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Date:	Fri, 30 May 2008 17:37:48 -0700 (PDT)
From:	Casey Schaufler <casey@...aufler-ca.com>
To:	"Ahmed S. Darwish" <darwish.07@...il.com>,
	Casey Schaufler <casey@...aufler-ca.com>
Cc:	Paul Moore <paul.moore@...com>,
	linux-security-module@...r.kernel.org,
	LKML <linux-kernel@...r.kernel.org>, netdev@...r.kernel.org,
	Andrew Morton <akpm@...ux-foundation.org>
Subject: Re: [PATCH BUGFIX -rc4] Smack: Respect 'unlabeled' netlabel mode


--- "Ahmed S. Darwish" <darwish.07@...il.com> wrote:

> Hi Casey,
> 
> On Fri, May 30, 2008 at 04:10:37PM -0700, Casey Schaufler wrote:
> > 
> > 
> > To date the behavior of a Smack system running with nltype
> > unlabeled has been carefully undefined. 
> >
> 
> In the early days (before the 'Smack: unlabeled outgoing ambient packets'
> patch - 4bc87e62), I used '$ echo unlabeled > /smack/nltype' in my startup 
> scripts to avoid sending cipso-affected packets. When I upgraded this 
> machine's kernel, I faced the -EPERM problem mentiond above. 

Ok. I haven't done much work with nltype != CIPSO since that change.
Since that change the behavior with nltype == CIPSO appears to meet
most people's needs because:
   - there's a way to talk to non-cipso systems (use the ambient label)
   - you can talk multi-label to cipso aware systems (including yourself)

> > The way you're defining
> > it will result in a system in which only processes running with
> > the ambient label will be able to use sockets, unless I'm reading
> > the code incorrectly. 
> 
> I've tried to see the relation but failed, any help?

Unlabeled packets have to all be treated as having the same label.
That's what the ambient label is for. If you turn off cipso all
packets must be treated as if they came from ambient labeled processes.
If a process is running at some other label, and there is no rule
to allow the ambient label subject to write to that process' label
the packet can't be delivered. Thus, only ambient label processes
will be able to use sockets.

> I'm noticing the opposite though, without defining nltype=unlabeled, 
> we're forcing every smack-labeled process to send cipso-affected 
> packets (and usually no machine around understands cipso).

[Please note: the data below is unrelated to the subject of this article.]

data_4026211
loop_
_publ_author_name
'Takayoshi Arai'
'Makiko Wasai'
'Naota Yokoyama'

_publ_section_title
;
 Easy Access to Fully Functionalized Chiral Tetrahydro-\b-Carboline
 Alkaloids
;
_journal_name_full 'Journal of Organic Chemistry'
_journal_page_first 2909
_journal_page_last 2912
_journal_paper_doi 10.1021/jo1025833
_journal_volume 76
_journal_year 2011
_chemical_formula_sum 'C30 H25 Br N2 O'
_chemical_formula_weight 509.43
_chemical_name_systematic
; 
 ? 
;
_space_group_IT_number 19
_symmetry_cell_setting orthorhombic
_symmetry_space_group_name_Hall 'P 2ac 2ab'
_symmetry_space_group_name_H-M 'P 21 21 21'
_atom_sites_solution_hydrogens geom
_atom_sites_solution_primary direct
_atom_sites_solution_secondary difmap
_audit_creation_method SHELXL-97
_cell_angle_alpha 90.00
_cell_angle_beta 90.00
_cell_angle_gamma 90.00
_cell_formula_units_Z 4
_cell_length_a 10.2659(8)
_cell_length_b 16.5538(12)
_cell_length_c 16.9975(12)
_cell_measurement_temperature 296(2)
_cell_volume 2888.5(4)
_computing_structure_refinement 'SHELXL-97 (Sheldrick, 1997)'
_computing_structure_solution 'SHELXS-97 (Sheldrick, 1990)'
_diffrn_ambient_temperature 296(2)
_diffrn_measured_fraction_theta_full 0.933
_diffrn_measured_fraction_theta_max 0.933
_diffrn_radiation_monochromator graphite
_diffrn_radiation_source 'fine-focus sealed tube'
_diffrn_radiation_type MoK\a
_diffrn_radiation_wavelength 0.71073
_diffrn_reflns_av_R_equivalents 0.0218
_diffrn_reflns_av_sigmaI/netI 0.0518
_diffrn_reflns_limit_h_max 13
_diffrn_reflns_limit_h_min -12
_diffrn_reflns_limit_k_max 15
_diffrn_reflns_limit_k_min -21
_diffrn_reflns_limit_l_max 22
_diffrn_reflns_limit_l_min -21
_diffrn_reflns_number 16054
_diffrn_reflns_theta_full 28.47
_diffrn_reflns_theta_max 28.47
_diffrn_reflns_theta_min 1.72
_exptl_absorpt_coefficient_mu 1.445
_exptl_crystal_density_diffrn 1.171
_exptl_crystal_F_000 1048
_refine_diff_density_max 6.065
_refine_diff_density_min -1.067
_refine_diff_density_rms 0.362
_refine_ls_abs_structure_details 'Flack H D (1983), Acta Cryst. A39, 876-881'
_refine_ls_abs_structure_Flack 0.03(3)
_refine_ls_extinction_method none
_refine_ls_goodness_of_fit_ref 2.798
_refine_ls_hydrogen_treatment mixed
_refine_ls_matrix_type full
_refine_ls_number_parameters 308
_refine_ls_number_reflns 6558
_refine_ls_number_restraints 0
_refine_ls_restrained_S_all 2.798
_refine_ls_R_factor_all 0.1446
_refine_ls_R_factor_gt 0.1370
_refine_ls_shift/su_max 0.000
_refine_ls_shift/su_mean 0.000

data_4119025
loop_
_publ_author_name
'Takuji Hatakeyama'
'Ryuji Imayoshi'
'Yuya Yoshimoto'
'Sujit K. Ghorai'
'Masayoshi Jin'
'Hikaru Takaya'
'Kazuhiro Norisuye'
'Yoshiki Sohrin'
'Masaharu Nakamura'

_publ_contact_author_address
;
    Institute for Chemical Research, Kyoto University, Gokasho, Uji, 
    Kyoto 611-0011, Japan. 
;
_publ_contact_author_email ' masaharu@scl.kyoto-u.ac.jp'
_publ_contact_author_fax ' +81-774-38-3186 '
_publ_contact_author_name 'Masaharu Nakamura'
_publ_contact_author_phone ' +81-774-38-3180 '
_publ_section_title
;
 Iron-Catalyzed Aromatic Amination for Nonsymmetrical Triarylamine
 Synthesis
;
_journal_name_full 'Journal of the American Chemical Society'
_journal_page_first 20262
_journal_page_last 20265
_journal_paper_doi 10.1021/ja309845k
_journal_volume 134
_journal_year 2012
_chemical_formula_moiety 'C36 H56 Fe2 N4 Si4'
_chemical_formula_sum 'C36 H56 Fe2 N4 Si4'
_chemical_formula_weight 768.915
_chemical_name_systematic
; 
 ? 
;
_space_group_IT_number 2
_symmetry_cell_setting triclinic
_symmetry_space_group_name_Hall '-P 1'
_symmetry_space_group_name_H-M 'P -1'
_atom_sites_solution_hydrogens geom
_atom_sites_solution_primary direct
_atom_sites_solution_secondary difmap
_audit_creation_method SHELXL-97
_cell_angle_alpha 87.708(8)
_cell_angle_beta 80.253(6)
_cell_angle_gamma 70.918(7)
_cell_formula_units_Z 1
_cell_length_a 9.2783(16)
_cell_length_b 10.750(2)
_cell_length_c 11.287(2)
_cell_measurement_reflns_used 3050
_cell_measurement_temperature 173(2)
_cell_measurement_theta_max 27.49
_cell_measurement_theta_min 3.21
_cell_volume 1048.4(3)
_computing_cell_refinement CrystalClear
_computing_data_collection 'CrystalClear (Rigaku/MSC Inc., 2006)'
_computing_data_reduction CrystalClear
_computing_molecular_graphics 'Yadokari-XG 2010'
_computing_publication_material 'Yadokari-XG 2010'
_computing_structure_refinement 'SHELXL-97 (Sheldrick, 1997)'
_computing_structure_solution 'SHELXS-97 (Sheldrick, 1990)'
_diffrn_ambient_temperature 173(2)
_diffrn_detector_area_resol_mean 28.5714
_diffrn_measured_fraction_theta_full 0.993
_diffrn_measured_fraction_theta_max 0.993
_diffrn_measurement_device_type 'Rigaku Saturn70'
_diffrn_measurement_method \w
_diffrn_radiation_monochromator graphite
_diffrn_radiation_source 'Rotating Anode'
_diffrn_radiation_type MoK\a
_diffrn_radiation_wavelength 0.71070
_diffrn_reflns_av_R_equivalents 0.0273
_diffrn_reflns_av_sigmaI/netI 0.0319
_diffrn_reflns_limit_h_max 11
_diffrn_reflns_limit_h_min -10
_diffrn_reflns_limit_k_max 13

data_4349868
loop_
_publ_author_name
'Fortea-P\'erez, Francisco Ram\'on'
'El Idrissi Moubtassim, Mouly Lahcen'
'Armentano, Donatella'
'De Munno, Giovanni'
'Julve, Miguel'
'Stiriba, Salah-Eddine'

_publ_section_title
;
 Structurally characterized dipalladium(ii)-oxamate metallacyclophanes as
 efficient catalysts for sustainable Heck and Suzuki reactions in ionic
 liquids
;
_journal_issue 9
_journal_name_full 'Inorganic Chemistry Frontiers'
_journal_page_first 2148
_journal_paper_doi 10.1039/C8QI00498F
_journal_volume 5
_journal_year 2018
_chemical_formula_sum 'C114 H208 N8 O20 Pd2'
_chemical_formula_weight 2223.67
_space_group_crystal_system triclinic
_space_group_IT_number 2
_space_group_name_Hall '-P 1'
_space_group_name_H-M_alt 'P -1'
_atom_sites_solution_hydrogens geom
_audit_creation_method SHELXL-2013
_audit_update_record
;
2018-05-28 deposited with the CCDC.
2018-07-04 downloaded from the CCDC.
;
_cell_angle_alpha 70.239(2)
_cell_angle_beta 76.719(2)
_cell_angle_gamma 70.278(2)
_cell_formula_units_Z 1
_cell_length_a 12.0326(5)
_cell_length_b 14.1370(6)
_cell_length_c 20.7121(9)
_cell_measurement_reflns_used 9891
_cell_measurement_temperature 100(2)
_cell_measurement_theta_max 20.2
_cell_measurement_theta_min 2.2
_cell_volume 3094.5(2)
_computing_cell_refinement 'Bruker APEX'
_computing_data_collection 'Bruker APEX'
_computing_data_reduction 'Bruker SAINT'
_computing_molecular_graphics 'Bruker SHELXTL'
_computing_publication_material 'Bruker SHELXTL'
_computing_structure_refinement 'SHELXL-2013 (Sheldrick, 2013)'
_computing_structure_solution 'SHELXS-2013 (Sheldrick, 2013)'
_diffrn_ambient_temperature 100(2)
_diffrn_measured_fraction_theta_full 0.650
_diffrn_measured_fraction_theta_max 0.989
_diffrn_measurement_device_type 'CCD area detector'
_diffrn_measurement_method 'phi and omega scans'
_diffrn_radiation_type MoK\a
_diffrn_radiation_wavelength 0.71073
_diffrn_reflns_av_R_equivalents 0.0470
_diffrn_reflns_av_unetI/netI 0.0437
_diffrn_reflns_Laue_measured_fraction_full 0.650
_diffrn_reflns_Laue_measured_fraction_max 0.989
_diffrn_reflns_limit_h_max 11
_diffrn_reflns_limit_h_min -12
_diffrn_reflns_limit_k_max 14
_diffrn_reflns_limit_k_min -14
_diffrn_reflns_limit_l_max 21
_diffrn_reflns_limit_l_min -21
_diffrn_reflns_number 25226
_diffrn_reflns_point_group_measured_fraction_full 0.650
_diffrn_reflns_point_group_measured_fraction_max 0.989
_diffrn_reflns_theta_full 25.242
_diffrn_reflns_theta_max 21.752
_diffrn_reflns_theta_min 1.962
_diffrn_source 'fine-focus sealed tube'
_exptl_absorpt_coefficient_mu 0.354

Except at the ambient label, which sends packets unlabeled.
Unlabeled packets get the ambient label and are delivered only
to sockets that an ambient label subject can write to.
This is the desired behavior. We don't want to deliver unlabeled
packets to sockets that can't be writen to by ambient labeled subjects.

> _Assuming_ the concept is accepted, depending on the ambient label
> may actually lead to a race condition though:
> 
> - A packet is set with the ambient label domain
> - Ambient label changes
>   - old ambient-label netlabel domain is deleted
>   - new ambient-label is set
>   - new ambient-label netlabel domain is created
> - call netlabel_sock_setattr(), uses the old ambient label, leads
>   to the -EPERM problem.
>   -- Rare, but can happen

I would consider additional restrictions on changing the
ambient label and nltype. They should not be changing on
a running system once it gets going.


> There are two possible solutions in my mind:
> 
> - Using a predefined netlabel domain to denote to unlabeled packets.
>   Defect: May collide with a user chosen label and used to break security.
>   Solution: Use a domain name that can't become a label (Hackery ?)
> 
> - I've tried first to use what was done before the 'Smack: unlabeled outgoing
> 
>   ambient packets' patch, which honored nltype=unlabeled, but ignored
> netlabel
>   completely:
>   i.e.
> 
>   int rc = 0;
>   if (secattr.flags != NETLBL_SECATTR_NONE)
>        rc = netlbl_sock_setattr(sk, &secattr);
>   return rc
> 
>   Paul, would this be right from a netlabel perspective ?

It might be that the right thing to do is remove nltype unlabeled.
It's pretty pointless with the cipso nltype dealing with unlabeled
packets by treating them as ambient.


Casey Schaufler
casey@...aufler-ca.com
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